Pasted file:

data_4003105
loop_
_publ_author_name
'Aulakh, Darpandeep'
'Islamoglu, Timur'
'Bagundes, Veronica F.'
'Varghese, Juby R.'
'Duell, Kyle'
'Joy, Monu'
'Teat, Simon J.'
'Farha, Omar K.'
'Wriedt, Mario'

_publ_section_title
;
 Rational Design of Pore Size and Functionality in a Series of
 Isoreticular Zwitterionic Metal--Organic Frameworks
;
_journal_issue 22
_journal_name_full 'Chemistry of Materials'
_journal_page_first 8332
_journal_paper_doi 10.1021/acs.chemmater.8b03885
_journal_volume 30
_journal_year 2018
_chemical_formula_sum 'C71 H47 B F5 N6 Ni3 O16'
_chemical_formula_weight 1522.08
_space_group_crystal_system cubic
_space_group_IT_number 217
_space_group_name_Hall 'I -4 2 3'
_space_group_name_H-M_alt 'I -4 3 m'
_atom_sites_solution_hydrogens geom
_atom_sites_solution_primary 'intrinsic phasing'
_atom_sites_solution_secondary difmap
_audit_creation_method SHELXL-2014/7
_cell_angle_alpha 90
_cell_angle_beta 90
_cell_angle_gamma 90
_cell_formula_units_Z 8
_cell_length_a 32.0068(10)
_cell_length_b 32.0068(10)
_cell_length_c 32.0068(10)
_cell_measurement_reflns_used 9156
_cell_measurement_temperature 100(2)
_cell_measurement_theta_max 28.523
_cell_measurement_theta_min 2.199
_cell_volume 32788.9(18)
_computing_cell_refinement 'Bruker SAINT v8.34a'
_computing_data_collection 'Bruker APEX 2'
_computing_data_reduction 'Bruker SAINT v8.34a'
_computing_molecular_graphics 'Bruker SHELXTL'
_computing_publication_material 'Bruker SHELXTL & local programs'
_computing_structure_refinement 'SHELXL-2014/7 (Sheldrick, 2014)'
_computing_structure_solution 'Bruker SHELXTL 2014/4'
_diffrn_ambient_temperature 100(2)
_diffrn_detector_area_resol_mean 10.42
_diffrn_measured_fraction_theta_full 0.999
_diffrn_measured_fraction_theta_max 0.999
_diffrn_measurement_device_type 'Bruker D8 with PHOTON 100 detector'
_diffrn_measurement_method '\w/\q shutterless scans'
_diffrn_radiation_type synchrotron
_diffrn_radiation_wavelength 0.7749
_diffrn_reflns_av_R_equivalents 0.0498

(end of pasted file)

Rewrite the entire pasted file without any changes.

data_4003105
loop_
_publ_author_name
'Aulakh, Darpandeep'
'Islamoglu, Timur'
'Bagundes, Veronica F.'
'Varghese, Juby R.'
'Duell, Kyle'
'Joy, Monu'
'Teat, Simon J.'
'Farha, Omar K.'
'Wriedt, Mario'

_publ_section_title
;
 Rational Design of Pore Size and Functionality in a Series of
 Isoreticular Zwitterionic Metal--Organic Frameworks
;
_journal_issue 22
_journal_name_full 'Chemistry of Materials'
_journal_page_first 8332
_journal_paper_doi 10.1021/acs.chemmater.8b03885
_journal_volume 30
_journal_year 2018
_chemical_formula_sum 'C71 H47 B F5 N6 Ni3 O16'
_chemical_formula_weight 1522.08
_space_group_crystal_system cubic
_space_group_IT_number 217
_space_group_name_Hall 'I -4 2 3'
_space_group_name_H-M_alt 'I -4 3 m'
_atom_sites_solution_hydrogens geom
_atom_sites_solution_primary 'intrinsic phasing'
_atom_sites_solution_secondary difmap
_audit_creation_method SHELXL-2014/7
_cell_angle_alpha 90
_cell_angle_beta 90
_cell_angle_gamma 90
_cell_formula_units_Z 8
_cell_length_a 32.0068(10)
_cell_length_b 32.0068(10)
_cell_length_c 32.0068(10)
_cell_measurement_reflns_used 9156
_cell_measurement_temperature 100(2)
_cell_measurement_theta_max 28.523
_cell_measurement_theta_min 2.199
_cell_volume 32788.9(18)
_computing_cell_refinement 'Bruker SAINT v8.34a'
_computing_data_collection 'Bruker APEX 2'
_computing_data_reduction 'Bruker SAINT v8.34a'
_computing_molecular_graphics 'Bruker SHELXTL'
_computing_publication_material 'Bruker SHELXTL & local programs'
_computing_structure_refinement 'SHELXL-2014/7 (Sheldrick, 2014)'
_computing_structure_solution 'Bruker SHELXTL 2014/4'
_diffrn_ambient_temperature 100(2)
_diffrn_detector_area_resol_mean 10.42
_diffrn_measured_fraction_theta_full 0.999
_diffrn_measured_fraction_theta_max 0.999
_diffrn_measurement_device_type 'Bruker D8 with PHOTON 100 detector'
_diffrn_measurement_method '\w/\q shutterless scans'
_diffrn_radiation_type synchrotron
_diffrn_radiation_wavelength 0.7749
_diffrn_reflns_av_R_equivalents 0.0498